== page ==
Her new short story collection, I Am the Brother of XX, serves to showcase her exceptional ability to create an atmosphere of brittle, gothic claustrophobia with a contained, simmering intimation of violence that, on occasion, rises to the surface. And the three brief biographical essays that comprise These Possible Lives are a delight. — Joseph Schreiber
One might argue that Fleur Jaeggy does not write so much as channel language, allowing her words to form imaginary spaces that exist on an altered plane of experience. To read her is to inhabit, for a moment, that space—one that exists in the shadows, one that contains, to borrow an expression from one of her earlier stories, a certain “sacred inertia.”  You can almost feel it. There is an unmistakable current of brisk, melancholic foreboding that courses beneath the surface of her prose. The chill can make you shudder, the stark beauty of her terse sentences catch your breath. Atmospheric. Disconcerting. And strangely alluring. It is a rare author who manages to sustain an emotionally intense voice that is at once distinct, abstracted, and tightly restrained. However, anyone who has fallen under the spell of Jaeggy’s fiction will know its undefinable appeal.
Of Italian-speaking Swiss heritage, Jaeggy was born in Zurich in 1940. Raised and educated in Switzerland, she moved to Rome when her studies were complete. There she met Thomas Bernhard and Ingeborg Bachmann. The latter would become an especially close friend. In 1968, she relocated to Milan to work with the famed publishing house, Adelphi Edizioni. She married writer and publisher Roberto Calasso, and established a reputation as a novelist and translator over the following years. But it was her masterful fourth novel, I beati anni del castigo (1989), translated as Sweet Days of Discipline (Tim Parks, 1991), that introduced her to an English speaking audience. Exquisitely spare, this subtly disturbing tale of obsession set in a boarding school in the Swiss Alps, examines themes that continue to resurface in her work: familial dysfunction, emotional detachment, and a preternatural obsession with sadness or, as her narrator so poignantly puts it, the “pleasure of disappointment.”
Subsequent publications, a collection of dark gothic fable-like stories, La paura del cielo (1994) and the autobiographical novel, Proleterka (2001) found their way into English translation as Last Vanities (Tim Parks, 1998) and SS Proleterka (Alistair McEwen, 2003) respectively, but to date, her earlier works remain untranslated. Consequently, the announcement that two new, relatively recent (2015), releases—I Am the Brother of XX, a collection of short stories, and These Possible Lives, a set of three tightly abbreviated literary biographical essays—would be forthcoming from New Directions was received with anticipation and a revived interest in this notoriously elusive author. For the attentive reader, one of the greatest rewards of this renewed attention, is the publication of a rare English language interview in the Summer 2017 issue of TANK Magazine.
Jaeggy is a reserved and reluctant interviewee, but her modest responses are simultaneously generous and mysterious. She is clearly uncomfortable talking about her craft, unwilling perhaps to even acknowledge her role in the creative process as more than a passive one. She describes her precious manual typewriter—a swamp green Hermes—as the generative source of the letters and words that appear on the page. “I believe you can almost write without me,” she says. “Once I have finished a book, it doesn’t count any more; I don’t want anything to do with it any more.” As to the works she keeps close at hand, she admits to reading little new literature. Beyond a fondness for W.G. Sebald and, of course, her friend Ingeborg Bachmann’s novel Malina, her reading tends to the mystical:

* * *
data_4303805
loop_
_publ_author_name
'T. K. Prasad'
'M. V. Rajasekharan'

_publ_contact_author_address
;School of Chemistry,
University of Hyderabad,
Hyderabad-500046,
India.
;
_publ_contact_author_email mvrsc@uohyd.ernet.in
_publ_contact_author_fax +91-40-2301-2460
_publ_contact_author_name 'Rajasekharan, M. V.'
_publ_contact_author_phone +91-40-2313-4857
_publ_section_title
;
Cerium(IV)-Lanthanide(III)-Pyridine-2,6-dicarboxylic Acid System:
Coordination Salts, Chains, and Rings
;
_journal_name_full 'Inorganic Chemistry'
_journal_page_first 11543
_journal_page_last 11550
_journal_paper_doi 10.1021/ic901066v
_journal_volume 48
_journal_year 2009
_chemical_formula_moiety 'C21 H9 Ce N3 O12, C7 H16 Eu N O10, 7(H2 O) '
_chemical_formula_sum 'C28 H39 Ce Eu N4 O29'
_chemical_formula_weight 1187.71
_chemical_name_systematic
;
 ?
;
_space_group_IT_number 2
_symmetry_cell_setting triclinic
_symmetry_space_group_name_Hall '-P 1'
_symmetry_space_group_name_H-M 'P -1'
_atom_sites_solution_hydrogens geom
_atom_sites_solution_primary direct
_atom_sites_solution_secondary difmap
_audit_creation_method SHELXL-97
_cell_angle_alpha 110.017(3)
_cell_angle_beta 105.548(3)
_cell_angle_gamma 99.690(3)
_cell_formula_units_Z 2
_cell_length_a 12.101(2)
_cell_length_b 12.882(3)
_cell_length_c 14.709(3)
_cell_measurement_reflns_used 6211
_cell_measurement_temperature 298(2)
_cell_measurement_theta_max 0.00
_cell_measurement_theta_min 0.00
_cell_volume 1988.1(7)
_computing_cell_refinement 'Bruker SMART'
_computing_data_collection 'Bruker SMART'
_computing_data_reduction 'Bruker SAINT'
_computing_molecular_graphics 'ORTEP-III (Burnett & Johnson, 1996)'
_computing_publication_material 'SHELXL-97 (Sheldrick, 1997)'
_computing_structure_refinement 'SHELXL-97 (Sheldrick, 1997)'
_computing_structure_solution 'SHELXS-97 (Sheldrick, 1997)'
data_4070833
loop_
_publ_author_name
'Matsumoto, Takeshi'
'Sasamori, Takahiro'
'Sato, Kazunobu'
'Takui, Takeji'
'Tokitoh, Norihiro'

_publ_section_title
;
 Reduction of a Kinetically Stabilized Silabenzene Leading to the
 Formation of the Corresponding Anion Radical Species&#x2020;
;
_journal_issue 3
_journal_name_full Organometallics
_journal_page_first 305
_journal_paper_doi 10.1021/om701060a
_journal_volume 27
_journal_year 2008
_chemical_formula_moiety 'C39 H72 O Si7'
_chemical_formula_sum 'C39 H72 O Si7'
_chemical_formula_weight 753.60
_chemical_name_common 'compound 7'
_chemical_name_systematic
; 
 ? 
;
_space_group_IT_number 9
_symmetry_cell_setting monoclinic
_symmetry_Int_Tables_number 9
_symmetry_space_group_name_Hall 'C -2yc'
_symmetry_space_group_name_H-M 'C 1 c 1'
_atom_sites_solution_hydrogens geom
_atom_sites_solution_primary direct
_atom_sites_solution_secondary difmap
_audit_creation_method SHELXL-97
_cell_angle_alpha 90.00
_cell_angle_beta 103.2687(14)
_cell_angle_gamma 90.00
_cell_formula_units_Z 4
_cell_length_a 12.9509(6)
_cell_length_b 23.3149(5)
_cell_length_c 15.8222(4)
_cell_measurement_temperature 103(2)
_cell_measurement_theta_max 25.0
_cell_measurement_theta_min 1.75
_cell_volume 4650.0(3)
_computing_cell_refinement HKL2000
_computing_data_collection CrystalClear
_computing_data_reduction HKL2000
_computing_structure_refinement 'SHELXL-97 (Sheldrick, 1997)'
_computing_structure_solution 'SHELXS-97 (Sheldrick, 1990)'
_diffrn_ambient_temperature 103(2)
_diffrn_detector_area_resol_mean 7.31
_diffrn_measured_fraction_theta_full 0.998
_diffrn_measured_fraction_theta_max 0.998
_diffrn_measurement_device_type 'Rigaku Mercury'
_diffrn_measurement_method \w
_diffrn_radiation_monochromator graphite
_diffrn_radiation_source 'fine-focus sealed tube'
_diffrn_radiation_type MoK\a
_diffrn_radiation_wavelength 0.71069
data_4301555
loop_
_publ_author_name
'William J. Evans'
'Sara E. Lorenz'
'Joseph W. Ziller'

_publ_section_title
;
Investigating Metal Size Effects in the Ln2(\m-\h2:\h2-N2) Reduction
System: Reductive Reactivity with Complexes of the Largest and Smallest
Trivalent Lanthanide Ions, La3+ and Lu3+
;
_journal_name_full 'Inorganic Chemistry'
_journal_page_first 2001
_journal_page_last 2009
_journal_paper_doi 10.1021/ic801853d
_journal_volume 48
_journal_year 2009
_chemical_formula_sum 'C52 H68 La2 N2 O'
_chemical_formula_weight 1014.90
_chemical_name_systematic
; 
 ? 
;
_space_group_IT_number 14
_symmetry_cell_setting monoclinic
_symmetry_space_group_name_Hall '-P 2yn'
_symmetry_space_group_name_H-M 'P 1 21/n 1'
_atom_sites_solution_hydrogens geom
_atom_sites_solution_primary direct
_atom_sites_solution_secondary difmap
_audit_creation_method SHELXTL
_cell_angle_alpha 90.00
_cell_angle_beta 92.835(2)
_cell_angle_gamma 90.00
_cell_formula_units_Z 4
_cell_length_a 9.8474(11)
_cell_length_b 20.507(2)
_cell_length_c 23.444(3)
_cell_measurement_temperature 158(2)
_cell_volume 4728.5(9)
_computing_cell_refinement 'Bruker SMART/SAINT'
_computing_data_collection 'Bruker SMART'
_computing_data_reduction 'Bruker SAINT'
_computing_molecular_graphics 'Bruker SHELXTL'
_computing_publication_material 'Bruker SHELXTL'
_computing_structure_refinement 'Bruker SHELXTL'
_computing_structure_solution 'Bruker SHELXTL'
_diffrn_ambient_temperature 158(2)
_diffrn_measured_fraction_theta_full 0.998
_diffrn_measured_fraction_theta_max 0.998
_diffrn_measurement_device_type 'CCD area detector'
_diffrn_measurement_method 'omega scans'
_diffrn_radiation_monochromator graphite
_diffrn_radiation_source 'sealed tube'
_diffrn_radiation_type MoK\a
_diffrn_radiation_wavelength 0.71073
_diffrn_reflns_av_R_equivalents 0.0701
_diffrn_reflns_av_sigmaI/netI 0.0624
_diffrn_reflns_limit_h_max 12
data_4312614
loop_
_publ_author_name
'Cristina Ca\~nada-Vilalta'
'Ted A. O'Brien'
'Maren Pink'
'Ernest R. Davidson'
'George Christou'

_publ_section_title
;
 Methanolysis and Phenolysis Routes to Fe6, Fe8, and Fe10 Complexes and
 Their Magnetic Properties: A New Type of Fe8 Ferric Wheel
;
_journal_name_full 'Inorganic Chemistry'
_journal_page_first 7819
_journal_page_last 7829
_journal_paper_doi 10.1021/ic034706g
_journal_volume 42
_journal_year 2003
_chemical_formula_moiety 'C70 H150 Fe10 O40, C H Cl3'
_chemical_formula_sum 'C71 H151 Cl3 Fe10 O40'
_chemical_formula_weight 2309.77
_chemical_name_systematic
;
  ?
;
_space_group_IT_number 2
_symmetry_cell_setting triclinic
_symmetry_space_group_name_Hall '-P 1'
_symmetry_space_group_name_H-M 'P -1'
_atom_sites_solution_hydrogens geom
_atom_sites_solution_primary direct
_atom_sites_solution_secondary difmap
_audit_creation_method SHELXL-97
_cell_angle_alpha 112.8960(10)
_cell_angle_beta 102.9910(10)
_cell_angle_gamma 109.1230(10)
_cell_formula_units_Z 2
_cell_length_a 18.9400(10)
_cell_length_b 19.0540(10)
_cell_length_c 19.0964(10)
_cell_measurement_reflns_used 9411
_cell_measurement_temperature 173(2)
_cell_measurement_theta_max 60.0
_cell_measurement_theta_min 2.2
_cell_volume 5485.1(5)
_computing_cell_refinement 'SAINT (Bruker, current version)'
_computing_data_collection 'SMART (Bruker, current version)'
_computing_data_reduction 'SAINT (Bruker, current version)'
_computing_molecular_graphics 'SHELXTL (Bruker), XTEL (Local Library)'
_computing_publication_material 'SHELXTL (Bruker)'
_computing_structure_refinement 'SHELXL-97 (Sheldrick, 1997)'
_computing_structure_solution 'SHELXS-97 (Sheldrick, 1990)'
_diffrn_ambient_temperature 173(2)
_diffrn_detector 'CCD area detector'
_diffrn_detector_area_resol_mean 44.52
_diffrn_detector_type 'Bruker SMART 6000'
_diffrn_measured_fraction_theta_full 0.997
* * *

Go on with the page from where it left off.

. . .Francis of Assisi and Angela di Foligno, who was born in 1248 in Tuscany and left everything behind. The saints are truly wonderful writers. But more than anyone else I read Meister Eckhart. I almost know him by heart. He is always close to my Hermes. One should read pretty much everything by him. He was for renunciation.
This admission, if surprising given the dark undertones of so much of Jaeggy’s writing, goes a long way towards explaining the eerie, intangible and otherworldly beauty of her work.
Her new short story collection, I Am the Brother of XX, serves to showcase her exceptional ability to create an atmosphere of brittle, gothic claustrophobia with a contained, simmering intimation of violence that, on occasion, rises to the surface. With twenty-one stories in 128 pages, some of the pieces are no more than two or three pages long—exercises in tightly condensed sentiment. There are, however, a number of tales that have a more reflective, nostalgic, and personal tone. Some of these even feature appearances from real-life friends and acquaintances like Ingeborg Bachmann, Joseph Brodsky, Italo Calvino, and Oliver Sacks. The translation by Gini Alhadeff, captures well the crisp poetry of her prose.
The title story, easily one of the stand-out pieces, is a finely executed exploration of a territory Jaeggy visits frequently—the uncanny landscape of dysfunctional family dynamics. The narrator, a melancholic young man, obsesses about the strange nature of his relationship with his older sister, whom he refers to as XX. He is convinced that she has long been spying on him, determined to write his future and ultimately, write him out of his own life. With a pensive, melodramatic spirit, fueled, in part, by his mother’s early regimen of dosing her children with sleeping pills, the narrator’s distrust of his sister’s intent grows, especially after their mother dies and she makes his future her concern:
She, my sister XX, leaves the room. And I am alone with my books, the desk, and I find myself, the brother of the voice that has just spoken, having a great urge to hang myself somewhere. Coming to my own aid, I think again of solitude, of the solitude that surrounds my existence. And that thought, always so lugubrious, distressing, now, after the importance of succeeding in life, becomes almost light. Words have a weight. Importance is weightier than solitude. Though I know that solitude is harsher. But the importance of succeeding in life is a noose. It’s nothing but a noose.